[smiths] travel sub-editor Emma Henderson takes an emotional trip to the city that never sleeps, and explores how the metropolis has recovered 13 years on from one of the biggest tragedies of the 21st century.
NYC has always been the ‘city that never sleeps.’ Today, it’s a phoenix city that has revived itself following a huge tragedy. The city has lived on since that day and it is thriving in every possible way.
I went to New York this September for my ’21st birthday’ – I’m actually almost 25. The dream was to visit in winter, but university has a habit of getting in the way. It was hot; so hot that the taxi driver said, although it was ‘fall,’ it was the hottest day so far – great.
Even though I was 11 when 9/11 happened, I remember exactly where I was when I saw it. I remember what I was wearing (alright, it was school uniform), where I was and what I did. That event has permeated everyone’s minds – even those who weren’t even alive when it happened.
St Paul’s Chapel, nestled just metres from where the twin towers stood, is the unsung hero of that day. Its very survival is testament to its strength as it managed to keep standing as the towers came crashing down. Not only did this small gothic chapel survive, it thrived. It became a sanctuary for the emergency services; those risking their lives in order to save others. It became a home, no matter who you were. The information and memorabilia inside brought tears to my eyes: “There was never a thought of race, creed, colour or gender. I just hope the once this has all passed, that is not forgotten”. To me, it was so significant that it was a chapel which brought so many people together, religious or not, in such a distinct time of need.
Outside, there is a new building dominating the skyline: the One World Trade Centre, the tallest building in the western hemisphere. 13 years on, the area is largely still a building site, gracefully covered with bright and attractive signs boasting of the regeneration. Past this are hundreds of neatly planted young oak trees, which symbolise strength and solidarity. Two huge black granite elegant ‘pools’ dominate the floor space. Water continuously flows down the inside of the pool and the names of those who lost their lives are engraved around the side. The atmosphere was slightly eerie. I think it was the overwhelming awe combined with the time of year.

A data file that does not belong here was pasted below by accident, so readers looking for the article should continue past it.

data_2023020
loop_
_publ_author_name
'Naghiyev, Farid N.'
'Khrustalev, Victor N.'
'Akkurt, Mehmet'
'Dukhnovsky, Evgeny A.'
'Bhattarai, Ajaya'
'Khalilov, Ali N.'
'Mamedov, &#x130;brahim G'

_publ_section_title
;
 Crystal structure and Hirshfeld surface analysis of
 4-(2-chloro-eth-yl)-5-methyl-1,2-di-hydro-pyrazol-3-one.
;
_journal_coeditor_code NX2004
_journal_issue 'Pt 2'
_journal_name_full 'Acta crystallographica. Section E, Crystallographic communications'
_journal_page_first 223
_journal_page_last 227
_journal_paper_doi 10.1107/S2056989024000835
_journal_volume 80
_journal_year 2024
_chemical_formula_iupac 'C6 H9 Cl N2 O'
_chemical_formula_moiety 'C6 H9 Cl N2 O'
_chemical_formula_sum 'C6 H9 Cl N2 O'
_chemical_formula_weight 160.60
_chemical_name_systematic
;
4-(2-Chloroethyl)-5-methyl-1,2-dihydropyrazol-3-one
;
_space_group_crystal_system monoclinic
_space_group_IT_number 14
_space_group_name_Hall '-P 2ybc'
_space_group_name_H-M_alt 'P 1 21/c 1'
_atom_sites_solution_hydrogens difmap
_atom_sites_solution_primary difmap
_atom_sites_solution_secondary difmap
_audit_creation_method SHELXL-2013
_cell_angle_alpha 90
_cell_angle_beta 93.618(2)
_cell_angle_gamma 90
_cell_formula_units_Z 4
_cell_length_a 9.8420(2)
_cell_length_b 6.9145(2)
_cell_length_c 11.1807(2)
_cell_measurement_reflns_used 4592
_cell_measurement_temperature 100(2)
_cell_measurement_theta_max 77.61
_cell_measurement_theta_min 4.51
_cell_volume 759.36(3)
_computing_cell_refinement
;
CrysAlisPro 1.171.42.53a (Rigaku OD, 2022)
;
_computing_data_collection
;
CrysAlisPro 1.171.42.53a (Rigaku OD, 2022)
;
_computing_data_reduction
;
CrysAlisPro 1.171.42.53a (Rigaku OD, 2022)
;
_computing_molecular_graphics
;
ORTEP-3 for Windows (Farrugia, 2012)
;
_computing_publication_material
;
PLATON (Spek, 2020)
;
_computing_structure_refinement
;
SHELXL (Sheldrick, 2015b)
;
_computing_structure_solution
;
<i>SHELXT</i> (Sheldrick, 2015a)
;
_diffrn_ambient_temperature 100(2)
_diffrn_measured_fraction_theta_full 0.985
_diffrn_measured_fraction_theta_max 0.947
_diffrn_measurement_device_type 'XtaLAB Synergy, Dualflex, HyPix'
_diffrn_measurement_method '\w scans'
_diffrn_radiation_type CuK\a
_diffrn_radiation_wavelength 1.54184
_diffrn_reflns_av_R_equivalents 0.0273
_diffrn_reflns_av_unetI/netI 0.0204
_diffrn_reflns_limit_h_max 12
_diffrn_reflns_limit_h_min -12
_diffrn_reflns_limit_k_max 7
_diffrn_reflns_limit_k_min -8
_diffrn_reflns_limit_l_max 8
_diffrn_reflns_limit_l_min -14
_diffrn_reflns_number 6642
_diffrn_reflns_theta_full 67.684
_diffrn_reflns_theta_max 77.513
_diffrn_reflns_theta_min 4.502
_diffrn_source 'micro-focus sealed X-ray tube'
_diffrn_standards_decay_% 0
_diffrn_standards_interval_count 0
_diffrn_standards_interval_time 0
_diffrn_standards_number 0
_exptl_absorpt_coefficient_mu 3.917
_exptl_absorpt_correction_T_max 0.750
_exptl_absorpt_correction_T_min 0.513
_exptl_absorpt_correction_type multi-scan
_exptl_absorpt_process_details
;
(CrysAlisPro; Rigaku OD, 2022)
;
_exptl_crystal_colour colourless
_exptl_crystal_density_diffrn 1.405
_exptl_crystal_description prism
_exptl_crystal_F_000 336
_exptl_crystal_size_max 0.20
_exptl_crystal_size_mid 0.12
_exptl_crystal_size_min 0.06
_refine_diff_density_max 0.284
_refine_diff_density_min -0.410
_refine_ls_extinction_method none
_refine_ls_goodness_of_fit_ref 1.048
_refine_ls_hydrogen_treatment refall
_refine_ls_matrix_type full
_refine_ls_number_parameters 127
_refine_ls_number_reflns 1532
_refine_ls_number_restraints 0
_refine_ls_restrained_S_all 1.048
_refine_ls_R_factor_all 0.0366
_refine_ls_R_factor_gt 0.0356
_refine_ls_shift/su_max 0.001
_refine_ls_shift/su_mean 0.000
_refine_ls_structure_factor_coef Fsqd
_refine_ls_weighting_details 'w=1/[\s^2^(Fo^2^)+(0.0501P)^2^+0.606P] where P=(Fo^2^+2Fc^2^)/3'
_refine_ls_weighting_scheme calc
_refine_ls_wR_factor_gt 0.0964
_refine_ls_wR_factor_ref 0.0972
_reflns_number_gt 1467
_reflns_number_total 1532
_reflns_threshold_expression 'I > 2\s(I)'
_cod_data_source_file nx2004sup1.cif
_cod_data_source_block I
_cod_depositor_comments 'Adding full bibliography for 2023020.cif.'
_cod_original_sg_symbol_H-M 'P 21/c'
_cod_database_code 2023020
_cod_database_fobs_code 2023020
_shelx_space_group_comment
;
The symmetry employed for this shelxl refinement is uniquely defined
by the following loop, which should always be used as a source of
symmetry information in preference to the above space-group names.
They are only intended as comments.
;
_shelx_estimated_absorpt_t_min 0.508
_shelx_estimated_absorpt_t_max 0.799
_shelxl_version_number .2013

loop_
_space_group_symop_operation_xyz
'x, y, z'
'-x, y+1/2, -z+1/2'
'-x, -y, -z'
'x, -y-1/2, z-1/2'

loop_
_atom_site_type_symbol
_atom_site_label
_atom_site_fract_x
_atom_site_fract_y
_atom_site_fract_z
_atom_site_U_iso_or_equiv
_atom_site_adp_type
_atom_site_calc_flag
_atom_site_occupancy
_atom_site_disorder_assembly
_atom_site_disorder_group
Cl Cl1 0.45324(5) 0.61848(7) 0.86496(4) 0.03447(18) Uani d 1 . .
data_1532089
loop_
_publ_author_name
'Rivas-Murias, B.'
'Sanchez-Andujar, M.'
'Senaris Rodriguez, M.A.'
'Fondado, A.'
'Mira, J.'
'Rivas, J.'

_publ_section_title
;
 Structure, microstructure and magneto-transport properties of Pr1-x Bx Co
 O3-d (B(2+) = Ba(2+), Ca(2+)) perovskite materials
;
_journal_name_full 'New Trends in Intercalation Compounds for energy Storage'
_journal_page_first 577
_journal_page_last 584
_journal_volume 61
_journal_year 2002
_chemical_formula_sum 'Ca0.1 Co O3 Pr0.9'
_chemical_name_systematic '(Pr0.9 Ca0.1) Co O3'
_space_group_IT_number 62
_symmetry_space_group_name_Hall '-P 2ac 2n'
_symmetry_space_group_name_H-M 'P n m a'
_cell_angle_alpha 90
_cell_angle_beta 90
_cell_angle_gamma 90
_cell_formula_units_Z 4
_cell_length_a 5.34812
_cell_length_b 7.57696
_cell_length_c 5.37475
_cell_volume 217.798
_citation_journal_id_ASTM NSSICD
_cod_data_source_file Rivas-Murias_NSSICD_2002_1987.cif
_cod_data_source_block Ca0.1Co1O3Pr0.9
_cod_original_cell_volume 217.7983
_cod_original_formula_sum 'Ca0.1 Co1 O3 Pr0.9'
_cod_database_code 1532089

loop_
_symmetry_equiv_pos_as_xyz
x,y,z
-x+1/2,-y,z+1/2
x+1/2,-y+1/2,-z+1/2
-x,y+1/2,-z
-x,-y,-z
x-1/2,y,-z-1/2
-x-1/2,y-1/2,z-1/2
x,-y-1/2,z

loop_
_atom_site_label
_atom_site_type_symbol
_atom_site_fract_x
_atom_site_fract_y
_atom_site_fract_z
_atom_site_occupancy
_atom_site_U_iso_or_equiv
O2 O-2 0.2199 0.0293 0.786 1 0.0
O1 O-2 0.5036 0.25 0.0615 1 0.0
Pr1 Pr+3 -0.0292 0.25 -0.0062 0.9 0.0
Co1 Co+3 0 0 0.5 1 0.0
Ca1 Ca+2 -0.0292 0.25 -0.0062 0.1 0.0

The museum was harder to understand. I had been so keen to go inside, but when I came out I felt totally different about it. It is built around the remaining wrought iron structures that made up the foundations of the skyscrapers. I felt uneasy, as if I was prying into something I shouldn’t be and acutely aware that I was standing where thousands of people had lost their lives. I could finally put into context what I had seen on the news and read in books into my own version of reality. It happened and I was standing in the aftermath of something so horrific that 13 years later, the restoration was still going on.
I wish I could have been to New York before 9/11. I feel like I ‘know’ another New York to the real one: a modern, less authentic one. It’s the same way I feel about Brazil – it will never be the same now after the FIFA World Cup and the upcoming Olympics. Still, I visited New York at a very poignant time which is something I will never forget – 13 years on, unlucky for some, but not for me. The trip ended almost magically cruising on the Hudson River, when coming back to NYC, the weather finally broke and a rainbow sat perfectly over the new downtown skyline – picture perfect.
Photography courtesy of Emma Henderson.